London - Leicester boss Nigel Pearson says the start of the Premier League sacking season has not put him under any more pressure as he prepares for Saturday's FA Cup third round tie against managerless Newcastle.
Pearson's side will hope to take advantage of the uncertainty created by Newcastle manager Alan Pardew's imminent switch to Crystal Palace when the Magpies visit the King Power Stadium.
Pardew had the opportunity to rejoin his former club after the Eagles sacked Neil Warnock in the first English top-flight dismissal this season.
Warnock's exit from Selhurst Park was followed almost immediately by the removal of Alan Irvine at West Bromwich Albion and Pearson appears to be the next boss under threat with his side bottom of the league and four points from safety.
"Unfortunately before Christmas there were none and now there are several (managerial) changes," Pearson said.
"Football has been blighted with too many changes - this season has been slightly different, but one goes and it seems to be a signal for changes.
"All I can do is focus on our own situation. I will always do the job I feel is correct for us but it is inevitable as a manager you will lose your job."
Also in Saturday's third round action, Tony Pulis, who replaced Irvine at West Brom, will look to avoid an embarrassing start to his reign when the Baggies host non-league Gateshead.
- Cup final rematch -
Improbably, the very first tie out of the hat in December's draw, which took place in Hull, was a rematch of last season's final between Arsenal and Hull City.
Hull manager Steve Bruce, whose side lost 3-2 at Wembley last May, described the coincidence as "amazing", and it was to prove the first of no fewer than four final repeats.
Also on Sunday, Sunderland host Leeds United in a repeat of the 1973 final, when Don Revie's all-conquering Leeds were beaten 1-0 by second-tier Sunderland in a match remembered for a stunning double-save by Jimmy Montgomery.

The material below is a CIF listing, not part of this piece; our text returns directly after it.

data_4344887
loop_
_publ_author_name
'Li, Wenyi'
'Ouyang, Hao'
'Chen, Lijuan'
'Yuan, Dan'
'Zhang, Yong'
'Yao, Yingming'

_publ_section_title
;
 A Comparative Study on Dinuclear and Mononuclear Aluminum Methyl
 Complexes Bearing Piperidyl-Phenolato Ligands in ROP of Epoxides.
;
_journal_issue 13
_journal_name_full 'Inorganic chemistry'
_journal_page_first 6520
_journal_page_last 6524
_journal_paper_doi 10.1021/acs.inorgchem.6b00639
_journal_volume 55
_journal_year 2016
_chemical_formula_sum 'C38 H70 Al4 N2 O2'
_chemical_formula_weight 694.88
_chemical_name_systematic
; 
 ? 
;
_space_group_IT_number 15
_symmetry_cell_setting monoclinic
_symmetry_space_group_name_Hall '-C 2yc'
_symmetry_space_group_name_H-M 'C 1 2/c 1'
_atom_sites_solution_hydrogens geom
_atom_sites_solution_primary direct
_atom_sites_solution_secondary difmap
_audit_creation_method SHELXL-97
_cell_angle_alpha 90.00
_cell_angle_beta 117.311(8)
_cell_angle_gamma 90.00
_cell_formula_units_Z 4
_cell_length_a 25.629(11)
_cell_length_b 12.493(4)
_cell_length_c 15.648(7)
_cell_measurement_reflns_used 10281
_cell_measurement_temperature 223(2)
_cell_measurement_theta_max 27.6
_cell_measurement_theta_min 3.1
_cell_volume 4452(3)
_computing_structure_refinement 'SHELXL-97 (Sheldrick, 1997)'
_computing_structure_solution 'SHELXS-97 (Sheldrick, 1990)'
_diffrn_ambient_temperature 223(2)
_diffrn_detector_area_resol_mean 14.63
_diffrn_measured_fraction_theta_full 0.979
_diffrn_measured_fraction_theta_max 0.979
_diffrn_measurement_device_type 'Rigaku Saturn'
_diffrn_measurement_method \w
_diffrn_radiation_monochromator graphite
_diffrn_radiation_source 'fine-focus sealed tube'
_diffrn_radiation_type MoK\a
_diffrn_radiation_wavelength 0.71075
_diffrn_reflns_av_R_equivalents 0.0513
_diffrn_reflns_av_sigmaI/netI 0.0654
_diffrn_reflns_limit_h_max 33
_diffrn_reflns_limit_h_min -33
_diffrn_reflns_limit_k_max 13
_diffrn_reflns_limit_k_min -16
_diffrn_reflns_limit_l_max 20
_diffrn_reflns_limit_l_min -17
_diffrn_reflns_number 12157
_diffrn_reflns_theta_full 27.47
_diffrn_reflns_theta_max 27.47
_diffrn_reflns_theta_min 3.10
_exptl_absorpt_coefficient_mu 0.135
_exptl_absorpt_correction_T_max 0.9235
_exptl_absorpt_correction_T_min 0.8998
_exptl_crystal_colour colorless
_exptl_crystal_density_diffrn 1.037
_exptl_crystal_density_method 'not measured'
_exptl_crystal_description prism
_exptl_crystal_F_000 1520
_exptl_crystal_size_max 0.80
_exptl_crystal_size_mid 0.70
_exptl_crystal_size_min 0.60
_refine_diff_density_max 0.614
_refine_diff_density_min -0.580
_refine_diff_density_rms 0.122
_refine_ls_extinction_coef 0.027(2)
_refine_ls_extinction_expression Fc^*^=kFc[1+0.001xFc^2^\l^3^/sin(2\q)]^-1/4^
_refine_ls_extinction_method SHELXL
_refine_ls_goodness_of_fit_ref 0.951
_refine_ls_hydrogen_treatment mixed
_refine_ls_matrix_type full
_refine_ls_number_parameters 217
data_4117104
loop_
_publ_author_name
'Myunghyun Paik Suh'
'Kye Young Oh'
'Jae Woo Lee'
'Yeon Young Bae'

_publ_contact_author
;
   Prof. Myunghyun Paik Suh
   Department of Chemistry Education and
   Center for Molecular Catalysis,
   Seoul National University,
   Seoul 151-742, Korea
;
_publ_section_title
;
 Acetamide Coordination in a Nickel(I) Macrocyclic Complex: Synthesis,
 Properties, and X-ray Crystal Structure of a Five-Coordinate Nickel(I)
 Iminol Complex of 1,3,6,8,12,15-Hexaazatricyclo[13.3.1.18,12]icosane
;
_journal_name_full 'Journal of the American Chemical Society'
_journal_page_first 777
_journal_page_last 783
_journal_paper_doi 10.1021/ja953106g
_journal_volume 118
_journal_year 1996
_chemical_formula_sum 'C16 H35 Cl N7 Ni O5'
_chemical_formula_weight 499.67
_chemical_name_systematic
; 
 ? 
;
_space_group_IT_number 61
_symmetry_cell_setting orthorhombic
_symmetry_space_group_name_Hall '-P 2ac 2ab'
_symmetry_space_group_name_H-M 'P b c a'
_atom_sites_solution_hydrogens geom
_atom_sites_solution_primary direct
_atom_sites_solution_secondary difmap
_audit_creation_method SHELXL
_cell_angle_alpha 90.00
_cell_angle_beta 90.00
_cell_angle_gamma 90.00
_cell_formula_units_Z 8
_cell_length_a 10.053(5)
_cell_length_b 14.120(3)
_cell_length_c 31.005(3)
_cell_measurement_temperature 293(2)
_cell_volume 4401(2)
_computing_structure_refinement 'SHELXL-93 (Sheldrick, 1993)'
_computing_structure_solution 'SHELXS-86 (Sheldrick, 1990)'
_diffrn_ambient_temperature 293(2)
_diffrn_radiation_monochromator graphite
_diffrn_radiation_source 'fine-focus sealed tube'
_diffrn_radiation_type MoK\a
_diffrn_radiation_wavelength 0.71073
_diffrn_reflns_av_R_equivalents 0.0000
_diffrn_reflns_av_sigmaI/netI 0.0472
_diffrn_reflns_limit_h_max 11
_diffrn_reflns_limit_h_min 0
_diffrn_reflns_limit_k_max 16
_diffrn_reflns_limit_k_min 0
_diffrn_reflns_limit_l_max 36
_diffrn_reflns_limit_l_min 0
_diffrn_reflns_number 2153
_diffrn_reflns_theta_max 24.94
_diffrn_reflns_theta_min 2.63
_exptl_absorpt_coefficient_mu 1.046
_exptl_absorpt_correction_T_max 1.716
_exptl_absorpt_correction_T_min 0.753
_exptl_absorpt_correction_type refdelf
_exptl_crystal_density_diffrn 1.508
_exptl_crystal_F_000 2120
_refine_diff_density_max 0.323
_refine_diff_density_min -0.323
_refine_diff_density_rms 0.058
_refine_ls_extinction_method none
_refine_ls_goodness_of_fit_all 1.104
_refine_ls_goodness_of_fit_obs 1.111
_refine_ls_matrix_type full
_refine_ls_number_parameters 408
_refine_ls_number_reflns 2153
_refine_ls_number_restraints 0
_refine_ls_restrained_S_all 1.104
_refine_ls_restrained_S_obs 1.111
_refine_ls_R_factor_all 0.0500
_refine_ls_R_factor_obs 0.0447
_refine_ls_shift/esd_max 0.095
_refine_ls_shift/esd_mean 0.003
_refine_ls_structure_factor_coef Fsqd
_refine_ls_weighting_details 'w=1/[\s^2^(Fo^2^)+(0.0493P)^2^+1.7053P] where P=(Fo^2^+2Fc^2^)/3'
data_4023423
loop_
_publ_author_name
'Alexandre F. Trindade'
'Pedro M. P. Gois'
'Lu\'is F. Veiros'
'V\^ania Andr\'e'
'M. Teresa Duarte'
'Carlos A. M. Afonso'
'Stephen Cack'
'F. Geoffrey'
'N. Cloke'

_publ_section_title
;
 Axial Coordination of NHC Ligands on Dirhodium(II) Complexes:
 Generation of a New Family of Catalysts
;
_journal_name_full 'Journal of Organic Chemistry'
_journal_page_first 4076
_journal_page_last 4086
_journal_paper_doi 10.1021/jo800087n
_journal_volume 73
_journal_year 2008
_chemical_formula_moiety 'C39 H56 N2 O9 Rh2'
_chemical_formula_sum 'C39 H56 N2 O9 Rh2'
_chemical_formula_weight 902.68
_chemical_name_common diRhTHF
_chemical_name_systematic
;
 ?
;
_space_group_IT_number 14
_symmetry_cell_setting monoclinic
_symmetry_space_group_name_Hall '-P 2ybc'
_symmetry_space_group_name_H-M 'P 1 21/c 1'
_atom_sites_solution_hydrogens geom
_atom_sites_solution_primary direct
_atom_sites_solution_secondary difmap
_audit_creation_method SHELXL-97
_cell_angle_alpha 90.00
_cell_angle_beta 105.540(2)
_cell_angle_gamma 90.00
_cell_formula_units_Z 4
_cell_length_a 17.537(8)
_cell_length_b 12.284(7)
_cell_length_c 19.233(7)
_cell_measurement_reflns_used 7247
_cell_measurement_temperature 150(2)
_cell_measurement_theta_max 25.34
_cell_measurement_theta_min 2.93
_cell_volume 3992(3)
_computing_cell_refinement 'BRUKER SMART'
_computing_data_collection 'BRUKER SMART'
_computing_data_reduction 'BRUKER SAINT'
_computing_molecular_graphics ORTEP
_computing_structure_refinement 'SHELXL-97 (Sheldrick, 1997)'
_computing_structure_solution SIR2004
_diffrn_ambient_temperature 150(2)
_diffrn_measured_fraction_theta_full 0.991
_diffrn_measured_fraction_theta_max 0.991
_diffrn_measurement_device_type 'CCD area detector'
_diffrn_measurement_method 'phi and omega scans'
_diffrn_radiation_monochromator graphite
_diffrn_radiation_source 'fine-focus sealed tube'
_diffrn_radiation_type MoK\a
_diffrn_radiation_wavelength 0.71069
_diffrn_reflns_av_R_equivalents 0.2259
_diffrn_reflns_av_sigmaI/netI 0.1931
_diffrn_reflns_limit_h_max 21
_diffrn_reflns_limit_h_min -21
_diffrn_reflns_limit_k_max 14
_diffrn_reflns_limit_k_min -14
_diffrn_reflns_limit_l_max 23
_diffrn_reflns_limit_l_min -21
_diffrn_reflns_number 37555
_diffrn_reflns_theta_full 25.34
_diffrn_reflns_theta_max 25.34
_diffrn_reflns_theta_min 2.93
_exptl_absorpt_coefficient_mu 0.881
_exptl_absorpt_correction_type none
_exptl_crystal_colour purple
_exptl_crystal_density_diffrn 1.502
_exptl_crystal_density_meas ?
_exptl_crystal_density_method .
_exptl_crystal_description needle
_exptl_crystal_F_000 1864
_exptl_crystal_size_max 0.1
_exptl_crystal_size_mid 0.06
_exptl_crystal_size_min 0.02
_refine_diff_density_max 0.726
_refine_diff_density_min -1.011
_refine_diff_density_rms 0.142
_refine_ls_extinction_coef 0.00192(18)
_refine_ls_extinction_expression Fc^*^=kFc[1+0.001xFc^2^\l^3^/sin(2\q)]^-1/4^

At Turf Moor, Burnley and Tottenham Hotspur will face off in a remake of the 1962 final, which Spurs won 3-1 after a cagey encounter to defend the trophy they had lifted as part of the Double 12 months previously.
Liverpool travel to fourth-tier AFC Wimbledon on Monday in a tie that will rekindle memories of the 1988 final, when the original Wimbledon stunned the newly crowned league champions 1-0 in one of the competition's biggest upsets.
Wimbledon, dubbed the 'Crazy Gang', subsequently left south-west London and became the Milton Keynes Dons due to falling attendances and an inability to build a new stadium, with AFC Wimbledon formed by fans opposed to the move.
"It is one of the most important milestones in our development -- from finally getting out of the Ryman Premier League to getting the rights to our stadium," said Wimbledon chief executive Erik Samuelson.
"To be playing against a Premier League team for the first time -- it has to be up there with them."